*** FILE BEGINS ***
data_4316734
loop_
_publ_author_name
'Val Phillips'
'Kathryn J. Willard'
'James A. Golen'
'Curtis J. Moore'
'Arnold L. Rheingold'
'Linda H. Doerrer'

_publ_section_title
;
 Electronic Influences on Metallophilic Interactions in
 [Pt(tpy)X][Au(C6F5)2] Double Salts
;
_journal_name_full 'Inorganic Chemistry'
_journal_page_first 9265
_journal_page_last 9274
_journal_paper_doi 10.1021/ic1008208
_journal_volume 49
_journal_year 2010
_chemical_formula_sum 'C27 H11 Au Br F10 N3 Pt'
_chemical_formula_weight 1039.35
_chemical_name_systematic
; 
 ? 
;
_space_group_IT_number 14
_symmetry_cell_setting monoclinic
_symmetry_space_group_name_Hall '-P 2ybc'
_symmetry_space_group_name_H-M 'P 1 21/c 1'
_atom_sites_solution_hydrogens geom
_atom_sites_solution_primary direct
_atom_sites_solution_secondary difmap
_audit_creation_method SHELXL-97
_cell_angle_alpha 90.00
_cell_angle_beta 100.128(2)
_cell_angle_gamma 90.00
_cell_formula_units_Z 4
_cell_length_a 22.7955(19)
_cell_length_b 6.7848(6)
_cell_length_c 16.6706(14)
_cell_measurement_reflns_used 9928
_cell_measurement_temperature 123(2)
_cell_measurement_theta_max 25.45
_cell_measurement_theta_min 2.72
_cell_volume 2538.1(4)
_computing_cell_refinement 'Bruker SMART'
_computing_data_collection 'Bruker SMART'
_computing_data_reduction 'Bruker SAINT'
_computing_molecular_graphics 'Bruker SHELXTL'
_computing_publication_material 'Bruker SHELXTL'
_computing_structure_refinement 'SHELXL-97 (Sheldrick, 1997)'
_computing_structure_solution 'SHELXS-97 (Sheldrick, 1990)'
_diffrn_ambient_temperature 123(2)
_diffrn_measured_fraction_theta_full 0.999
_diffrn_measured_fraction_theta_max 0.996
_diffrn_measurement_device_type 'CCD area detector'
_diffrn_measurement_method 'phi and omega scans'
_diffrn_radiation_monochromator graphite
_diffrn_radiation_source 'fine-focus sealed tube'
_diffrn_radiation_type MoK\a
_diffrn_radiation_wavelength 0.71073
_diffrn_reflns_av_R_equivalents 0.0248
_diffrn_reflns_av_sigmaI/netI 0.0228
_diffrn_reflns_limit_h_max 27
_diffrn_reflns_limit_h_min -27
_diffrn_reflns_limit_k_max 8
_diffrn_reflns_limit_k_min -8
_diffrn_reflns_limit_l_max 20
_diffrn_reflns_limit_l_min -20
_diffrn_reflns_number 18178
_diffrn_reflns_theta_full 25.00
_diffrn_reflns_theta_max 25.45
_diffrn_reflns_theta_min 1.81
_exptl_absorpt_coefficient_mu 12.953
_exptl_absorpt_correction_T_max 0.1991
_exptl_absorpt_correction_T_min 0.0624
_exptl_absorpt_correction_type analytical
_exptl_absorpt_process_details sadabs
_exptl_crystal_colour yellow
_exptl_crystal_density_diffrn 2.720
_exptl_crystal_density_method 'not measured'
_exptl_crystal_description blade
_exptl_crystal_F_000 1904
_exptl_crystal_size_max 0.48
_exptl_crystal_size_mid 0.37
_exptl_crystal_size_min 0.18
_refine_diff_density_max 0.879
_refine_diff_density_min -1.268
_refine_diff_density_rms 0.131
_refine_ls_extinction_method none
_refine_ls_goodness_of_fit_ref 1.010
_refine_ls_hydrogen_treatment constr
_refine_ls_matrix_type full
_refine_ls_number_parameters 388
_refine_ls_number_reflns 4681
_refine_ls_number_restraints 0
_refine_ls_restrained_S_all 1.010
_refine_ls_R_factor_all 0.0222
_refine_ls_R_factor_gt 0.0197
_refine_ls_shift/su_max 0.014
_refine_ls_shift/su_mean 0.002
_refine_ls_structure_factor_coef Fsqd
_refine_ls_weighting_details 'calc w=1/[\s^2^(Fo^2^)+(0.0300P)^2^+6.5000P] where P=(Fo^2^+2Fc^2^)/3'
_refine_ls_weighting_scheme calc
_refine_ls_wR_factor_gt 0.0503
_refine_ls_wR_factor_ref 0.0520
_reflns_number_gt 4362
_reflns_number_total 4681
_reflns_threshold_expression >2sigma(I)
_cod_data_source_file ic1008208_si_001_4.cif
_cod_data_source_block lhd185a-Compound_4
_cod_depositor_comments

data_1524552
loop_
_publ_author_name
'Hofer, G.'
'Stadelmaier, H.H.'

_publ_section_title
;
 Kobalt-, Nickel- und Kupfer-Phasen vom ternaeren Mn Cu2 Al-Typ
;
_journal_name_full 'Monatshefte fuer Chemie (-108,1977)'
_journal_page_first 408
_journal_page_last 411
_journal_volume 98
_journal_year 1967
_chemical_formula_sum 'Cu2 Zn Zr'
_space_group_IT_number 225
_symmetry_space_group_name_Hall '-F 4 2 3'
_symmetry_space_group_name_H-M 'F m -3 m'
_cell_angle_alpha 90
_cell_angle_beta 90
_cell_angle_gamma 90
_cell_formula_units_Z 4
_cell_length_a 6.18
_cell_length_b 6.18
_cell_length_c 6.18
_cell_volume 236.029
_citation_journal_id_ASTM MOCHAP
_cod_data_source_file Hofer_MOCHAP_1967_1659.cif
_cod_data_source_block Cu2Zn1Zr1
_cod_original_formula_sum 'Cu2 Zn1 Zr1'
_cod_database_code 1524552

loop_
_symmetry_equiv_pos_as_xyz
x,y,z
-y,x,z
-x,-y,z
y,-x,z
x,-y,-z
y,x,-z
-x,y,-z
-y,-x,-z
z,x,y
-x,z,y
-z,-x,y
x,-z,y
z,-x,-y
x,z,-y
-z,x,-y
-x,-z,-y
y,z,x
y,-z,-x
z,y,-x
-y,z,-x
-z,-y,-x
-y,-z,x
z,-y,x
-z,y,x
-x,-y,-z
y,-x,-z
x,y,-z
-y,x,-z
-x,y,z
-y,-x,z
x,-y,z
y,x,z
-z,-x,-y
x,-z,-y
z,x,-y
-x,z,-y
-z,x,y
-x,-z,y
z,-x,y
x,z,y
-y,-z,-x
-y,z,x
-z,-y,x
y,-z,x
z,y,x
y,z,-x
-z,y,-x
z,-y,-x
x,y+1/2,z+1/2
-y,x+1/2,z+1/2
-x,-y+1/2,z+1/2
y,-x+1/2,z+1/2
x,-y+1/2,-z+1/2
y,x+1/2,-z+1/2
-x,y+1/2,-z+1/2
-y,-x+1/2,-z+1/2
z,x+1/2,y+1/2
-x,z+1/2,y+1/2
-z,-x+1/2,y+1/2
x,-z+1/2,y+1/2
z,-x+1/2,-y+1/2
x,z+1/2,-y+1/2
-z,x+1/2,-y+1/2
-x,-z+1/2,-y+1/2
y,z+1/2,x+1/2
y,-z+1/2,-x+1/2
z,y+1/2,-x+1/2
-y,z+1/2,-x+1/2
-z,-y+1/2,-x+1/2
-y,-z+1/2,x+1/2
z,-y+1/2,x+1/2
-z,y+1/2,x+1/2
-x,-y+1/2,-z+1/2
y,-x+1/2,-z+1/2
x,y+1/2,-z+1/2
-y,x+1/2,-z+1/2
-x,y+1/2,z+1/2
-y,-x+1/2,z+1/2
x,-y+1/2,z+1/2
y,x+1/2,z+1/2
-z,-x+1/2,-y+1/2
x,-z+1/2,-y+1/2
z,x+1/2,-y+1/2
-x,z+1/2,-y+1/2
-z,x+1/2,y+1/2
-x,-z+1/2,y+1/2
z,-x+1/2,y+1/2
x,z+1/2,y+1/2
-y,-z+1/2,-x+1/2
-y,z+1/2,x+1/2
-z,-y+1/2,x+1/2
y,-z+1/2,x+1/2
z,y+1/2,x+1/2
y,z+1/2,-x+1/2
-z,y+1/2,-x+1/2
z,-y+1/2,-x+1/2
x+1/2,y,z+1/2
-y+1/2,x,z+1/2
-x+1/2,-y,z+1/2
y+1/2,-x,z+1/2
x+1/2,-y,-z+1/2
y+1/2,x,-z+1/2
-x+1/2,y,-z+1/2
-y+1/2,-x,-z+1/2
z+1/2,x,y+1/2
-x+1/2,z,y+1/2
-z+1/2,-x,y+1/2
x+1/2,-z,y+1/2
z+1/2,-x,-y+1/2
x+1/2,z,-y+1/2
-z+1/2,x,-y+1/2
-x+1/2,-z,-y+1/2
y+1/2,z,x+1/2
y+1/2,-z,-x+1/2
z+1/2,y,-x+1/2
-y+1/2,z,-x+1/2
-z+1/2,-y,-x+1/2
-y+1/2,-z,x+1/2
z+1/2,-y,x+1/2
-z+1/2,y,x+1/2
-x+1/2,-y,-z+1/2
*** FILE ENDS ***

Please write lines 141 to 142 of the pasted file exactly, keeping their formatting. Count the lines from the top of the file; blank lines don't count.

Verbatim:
_cod_data_source_file Hofer_MOCHAP_1967_1659.cif
_cod_data_source_block Cu2Zn1Zr1